59. The next question is whether the interference complies with the principle of proportionality. The requirements of proportionality in the human rights context are now well established: see e.g. the decision of the Supreme Court in Bank Mellatt v HM Treasury (No. 2) [2012] UKSC 39; [2012] AC 700, at paras. 20 (Lord Sumption JSC) and 74 (Lord Reed JSC). There are four questions to be asked:

i) Is there a sufficiently important objective which the measure pursues?

ii) Is there a rational connection between the means chosen and that objective?

iii) Are there less intrusive means available?

iv) Is there a fair balance struck between the rights of the individual and the general interests of the community?

60. It was not suggested, as we understood the submissions, that the first two questions cause any difficulty in the present appeal. In any event, in our view, the objectives pursued by the state in this context are sufficiently important to warrant an interference with Article 8 rights and there is a rational connection between those objectives and the means chosen to achieve them. We turn therefore to the third and fourth questions.

61. In approaching those questions, it is important to emphasise certain fundamental features of this case.

62. First, the context is one in which difficult and sensitive social, ethical and political questions arise.

63. Secondly, it is important to appreciate that it is not only a question of interpreting one particular legislative provision in a way which might be different from its natural interpretation. As the parties themselves submitted during the hearing, there are many, inter-linked pieces of legislation which may be affected if the word "mother" is no longer to be used to describe the person who gives birth to a child.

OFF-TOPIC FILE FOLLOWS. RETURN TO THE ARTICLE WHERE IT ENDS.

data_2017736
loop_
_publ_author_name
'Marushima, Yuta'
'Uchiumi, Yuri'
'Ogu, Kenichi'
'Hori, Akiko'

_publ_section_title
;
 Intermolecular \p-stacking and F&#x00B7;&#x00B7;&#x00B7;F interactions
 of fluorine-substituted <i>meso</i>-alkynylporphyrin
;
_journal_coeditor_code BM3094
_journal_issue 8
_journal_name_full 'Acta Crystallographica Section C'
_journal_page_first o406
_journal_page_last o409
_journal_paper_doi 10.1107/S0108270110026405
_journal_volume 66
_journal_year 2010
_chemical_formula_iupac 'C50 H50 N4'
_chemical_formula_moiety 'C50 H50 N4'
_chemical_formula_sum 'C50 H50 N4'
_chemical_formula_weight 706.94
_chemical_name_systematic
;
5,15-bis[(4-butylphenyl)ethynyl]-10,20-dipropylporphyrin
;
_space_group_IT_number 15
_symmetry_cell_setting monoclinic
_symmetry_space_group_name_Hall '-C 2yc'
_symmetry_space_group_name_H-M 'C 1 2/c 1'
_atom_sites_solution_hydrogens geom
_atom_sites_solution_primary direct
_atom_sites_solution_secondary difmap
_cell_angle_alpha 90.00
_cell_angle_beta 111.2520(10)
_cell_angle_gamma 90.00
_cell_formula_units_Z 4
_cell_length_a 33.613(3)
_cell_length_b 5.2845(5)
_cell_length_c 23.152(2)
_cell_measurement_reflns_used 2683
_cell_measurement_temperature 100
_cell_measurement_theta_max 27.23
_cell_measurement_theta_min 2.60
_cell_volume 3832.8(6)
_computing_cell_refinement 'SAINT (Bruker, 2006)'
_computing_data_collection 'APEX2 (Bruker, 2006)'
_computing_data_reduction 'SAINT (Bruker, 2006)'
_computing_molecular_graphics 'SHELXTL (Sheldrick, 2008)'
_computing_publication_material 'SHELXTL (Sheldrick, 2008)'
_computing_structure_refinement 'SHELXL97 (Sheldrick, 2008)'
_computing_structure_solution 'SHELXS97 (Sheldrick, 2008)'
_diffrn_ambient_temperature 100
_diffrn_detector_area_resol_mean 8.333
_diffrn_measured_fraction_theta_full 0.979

64. We were told at the hearing by counsel for Mr McConnell that the word "mother" is used 45 times in the Children Act 1989 alone. Importantly, in our view, that is the word that is used in section 2(2)(a) of that Act. It provides that a mother has automatic parental responsibility for a child from the moment of birth. No-one else has that automatic parental responsibility, including the father. There is no need for any registration document for that purpose. The fact of giving birth to a child has that effect as a matter of operation of law. It can readily be understood why this could be important in practice. From the moment of birth someone must have parental responsibility for a newly born child, for example, to authorise medical treatment and more generally to become responsible for its care.